Many children have a preference for sweet, carbohydrate-rich foods. Overconsumption of foods high in sugar may increase risk of dental caries and obesity. However, rigorous elimination of sugar-containing foods from a child’s diet without adequate energy substitution may lead to weight loss and poor growth. Again, moderation is the key. Decreasing refined-sugar intake during childhood can be difficult, as it is often added to processed foods popular with children.
Simple carbohydrates are naturally present as simple sugars in fruits, milk, and other foods. Plant carbohydrates also can be refined to produce sugar products such as table sugar or corn syrup. The term “sugars” is traditionally used to describe the monosaccharides and disaccharides. Monosaccharides include glucose, galactose, and fructose. Monosaccharides consist of a single sugar molecule (mono meaning “one” and saccharide meaning “sugar”). Disaccharides consist of two sugar molecules chemically joined together (di meaning “two”). Monosaccharides and disaccharides give various degrees of sweetness to foods.
“Added sugars” are defined as sugars and syrups that are added to foods during processing or preparation. They do not include naturally occurring sugars, such as lactose in milk or fructose in fruits. Major food sources of added sugars include soft drinks, cakes, cookies, pies, fruit ades, fruit punch, dairy desserts, and candy. Specifically, added sugars include white sugar, brown sugar, raw sugar, corn syrup, corn-syrup solids, high-fructose corn syrup, malt syrup, maple syrup, pancake syrup, fructose sweetener, liquid fructose, honey, molasses, anhydrous dextrose, and crystal dextrose.
Although added sugars are not chemically different from naturally occurring sugars, many foods and beverages that are major sources of added sugars have lower micronutrient densities compared with foods and beverages that are major sources of naturally occurring sugars.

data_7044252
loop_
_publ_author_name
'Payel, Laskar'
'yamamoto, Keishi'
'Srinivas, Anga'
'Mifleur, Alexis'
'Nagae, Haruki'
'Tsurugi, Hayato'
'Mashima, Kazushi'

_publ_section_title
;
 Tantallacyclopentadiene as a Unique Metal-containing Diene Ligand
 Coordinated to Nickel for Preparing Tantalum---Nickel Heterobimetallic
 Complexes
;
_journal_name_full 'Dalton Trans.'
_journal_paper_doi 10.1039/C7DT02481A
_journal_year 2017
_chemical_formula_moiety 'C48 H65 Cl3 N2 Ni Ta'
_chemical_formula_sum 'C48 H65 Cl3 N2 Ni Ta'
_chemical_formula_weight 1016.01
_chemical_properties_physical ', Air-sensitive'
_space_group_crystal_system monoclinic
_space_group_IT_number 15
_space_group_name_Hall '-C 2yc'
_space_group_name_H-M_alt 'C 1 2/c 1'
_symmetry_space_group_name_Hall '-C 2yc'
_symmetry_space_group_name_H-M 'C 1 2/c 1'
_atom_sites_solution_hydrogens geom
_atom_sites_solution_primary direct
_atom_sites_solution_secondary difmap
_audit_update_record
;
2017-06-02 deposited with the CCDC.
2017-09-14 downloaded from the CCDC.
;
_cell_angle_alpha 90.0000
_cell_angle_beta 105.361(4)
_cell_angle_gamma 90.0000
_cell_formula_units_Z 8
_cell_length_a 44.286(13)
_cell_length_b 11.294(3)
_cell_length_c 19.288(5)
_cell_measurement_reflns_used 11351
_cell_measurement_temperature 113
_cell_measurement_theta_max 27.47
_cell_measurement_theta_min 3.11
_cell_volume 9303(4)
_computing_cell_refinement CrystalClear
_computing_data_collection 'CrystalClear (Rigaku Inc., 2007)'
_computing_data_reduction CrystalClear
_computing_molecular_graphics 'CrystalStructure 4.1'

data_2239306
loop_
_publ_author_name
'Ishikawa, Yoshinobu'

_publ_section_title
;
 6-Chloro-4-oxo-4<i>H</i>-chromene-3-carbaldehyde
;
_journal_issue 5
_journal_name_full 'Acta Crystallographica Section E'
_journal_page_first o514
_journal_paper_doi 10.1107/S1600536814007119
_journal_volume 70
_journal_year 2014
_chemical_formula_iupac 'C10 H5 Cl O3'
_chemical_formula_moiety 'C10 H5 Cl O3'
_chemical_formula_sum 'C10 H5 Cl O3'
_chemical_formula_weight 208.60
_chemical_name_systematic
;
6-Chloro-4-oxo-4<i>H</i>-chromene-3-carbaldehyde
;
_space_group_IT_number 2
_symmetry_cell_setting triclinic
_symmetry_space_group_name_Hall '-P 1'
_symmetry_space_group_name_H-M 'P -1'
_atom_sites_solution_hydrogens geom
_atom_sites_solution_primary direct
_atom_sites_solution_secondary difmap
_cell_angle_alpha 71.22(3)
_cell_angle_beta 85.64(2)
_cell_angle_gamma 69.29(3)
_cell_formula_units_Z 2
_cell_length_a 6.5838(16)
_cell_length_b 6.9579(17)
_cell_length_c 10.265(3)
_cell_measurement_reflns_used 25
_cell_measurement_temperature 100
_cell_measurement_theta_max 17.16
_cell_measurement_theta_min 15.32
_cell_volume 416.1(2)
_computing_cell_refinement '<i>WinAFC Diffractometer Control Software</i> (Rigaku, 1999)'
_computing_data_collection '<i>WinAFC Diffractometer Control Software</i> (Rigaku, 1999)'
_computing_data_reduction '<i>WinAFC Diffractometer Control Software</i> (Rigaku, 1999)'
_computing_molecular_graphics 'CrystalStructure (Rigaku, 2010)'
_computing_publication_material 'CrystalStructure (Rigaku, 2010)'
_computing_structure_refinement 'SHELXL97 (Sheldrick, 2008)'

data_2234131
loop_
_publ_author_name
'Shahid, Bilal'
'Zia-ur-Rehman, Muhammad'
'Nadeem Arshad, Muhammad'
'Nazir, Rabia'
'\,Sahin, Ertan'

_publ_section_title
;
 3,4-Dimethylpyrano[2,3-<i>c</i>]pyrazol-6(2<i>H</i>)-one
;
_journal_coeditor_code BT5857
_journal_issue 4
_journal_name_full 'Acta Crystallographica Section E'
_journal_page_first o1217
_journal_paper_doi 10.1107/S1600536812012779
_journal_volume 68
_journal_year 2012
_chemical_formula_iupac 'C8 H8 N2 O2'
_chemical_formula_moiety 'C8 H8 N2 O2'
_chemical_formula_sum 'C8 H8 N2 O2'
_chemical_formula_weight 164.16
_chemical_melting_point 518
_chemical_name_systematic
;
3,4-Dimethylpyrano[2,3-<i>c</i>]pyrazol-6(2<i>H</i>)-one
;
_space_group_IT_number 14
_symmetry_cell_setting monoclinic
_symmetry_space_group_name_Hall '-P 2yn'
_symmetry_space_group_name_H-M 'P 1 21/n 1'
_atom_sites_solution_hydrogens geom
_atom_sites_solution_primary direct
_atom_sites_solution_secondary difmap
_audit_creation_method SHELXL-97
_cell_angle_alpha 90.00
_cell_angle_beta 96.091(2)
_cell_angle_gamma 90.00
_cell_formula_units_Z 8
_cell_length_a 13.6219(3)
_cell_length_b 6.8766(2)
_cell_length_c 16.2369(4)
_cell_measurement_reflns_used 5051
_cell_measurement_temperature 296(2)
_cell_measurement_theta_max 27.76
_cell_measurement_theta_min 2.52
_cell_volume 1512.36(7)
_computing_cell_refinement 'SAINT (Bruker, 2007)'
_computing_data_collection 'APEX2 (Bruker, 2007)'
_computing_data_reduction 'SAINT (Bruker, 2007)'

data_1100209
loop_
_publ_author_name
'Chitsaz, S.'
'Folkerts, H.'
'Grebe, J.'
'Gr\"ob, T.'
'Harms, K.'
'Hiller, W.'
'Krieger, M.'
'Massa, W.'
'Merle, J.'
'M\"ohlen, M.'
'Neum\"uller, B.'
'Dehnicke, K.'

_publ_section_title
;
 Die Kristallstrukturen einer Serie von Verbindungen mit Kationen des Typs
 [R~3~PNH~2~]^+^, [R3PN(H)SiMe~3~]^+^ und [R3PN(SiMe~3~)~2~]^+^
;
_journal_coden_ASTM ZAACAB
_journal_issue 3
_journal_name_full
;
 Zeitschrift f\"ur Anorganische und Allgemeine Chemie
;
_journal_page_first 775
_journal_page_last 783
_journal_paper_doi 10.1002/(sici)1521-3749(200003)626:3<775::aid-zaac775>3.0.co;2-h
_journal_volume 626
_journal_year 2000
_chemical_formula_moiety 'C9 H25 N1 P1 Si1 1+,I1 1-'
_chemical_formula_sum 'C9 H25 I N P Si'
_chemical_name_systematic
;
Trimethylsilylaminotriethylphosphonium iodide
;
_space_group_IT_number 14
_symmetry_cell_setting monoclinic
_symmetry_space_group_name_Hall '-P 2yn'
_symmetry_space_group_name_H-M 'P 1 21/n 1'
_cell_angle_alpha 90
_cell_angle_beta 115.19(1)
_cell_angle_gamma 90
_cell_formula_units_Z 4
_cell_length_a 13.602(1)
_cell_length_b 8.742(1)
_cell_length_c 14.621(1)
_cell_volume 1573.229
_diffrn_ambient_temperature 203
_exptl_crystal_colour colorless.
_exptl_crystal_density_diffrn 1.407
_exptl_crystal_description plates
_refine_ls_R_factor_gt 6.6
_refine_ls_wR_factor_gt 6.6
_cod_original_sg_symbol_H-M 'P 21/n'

The three monosaccharides are glucose, fructose, and galactose. Fructose or fruit sugar, the intensely sweet sugar of fruit, is made by rearranging the atoms in glucose molecules. Fructose occurs naturally in fruits, in honey, and as part of table sugar. However, most fructose is consumed in sweet beverages, desserts, and other foods sweetened with high-fructose corn syrup (HFCS) or other added sugars. Glucose and fructose are the most common monosaccharides in nature. The other monosaccharide, galactose, has the same number and kind of atoms as glucose and fructose but in another arrangement. Galactose is one of two single sugars that are bound together to make up the sugar of milk. Galactose rarely occurs free in nature but is tied up in milk sugar until it is freed during digestion.
The three other sugars important in nutrition are disaccharides, which are linked pairs of single sugars. The disaccharides are lactose, maltose, and sucrose. All three contain glucose. In lactose, the milk sugar just mentioned, glucose is linked to galactose. Malt sugar, or maltose, has two glucose units. Maltose appears wherever starch is being broken down. It occurs in germinating seeds and arises during the digestion of starch in the human body.
The last of the six sugars, sucrose, is familiar table sugar, the product most people think of when they refer to sugar. In sucrose, fructose and glucose are bonded together. Table sugar is obtained by refining the juice from sugar beets or sugar cane, but sucrose also occurs naturally in many vegetables and fruits. It tastes sweet because it contains the sweetest of the monosaccharides, fructose.
When you eat a food containing monosaccharides, you can absorb them directly into your blood. When you eat disaccharides, though, you must digest them first. Enzymes in your intestinal cells must split the disaccharides into separate monosaccharides so that they can enter the bloodstream. The blood delivers all products of digestion first to the liver, which possesses enzymes to modify nutrients, making them useful to the body. Glucose is the monosaccharide used for energy by all the body’s tissues, so the liver releases abundant glucose into the bloodstream for delivery inside the body. Galactose can be converted into glucose by the liver, adding to the body’s supply. Fructose, however, is normally used for fuel by the liver or broken down to building blocks for fat or other needed molecules.
Although it is true that the energy of fruits and many vegetables comes from sugars, this doesn’t mean that eating them is the same as eating concentrated sweets such as candy or drinking cola beverages. From the body’s point of view, fruits are vastly different from purified sugars (as later sections make clear) except that both provide glucose in abundance.
Food Sources of Sugar
|Food name||Weight (g)||Sugar (g)|
Health Benefits of Sugar
Here we will know some health benefits of sugar:
- Energize body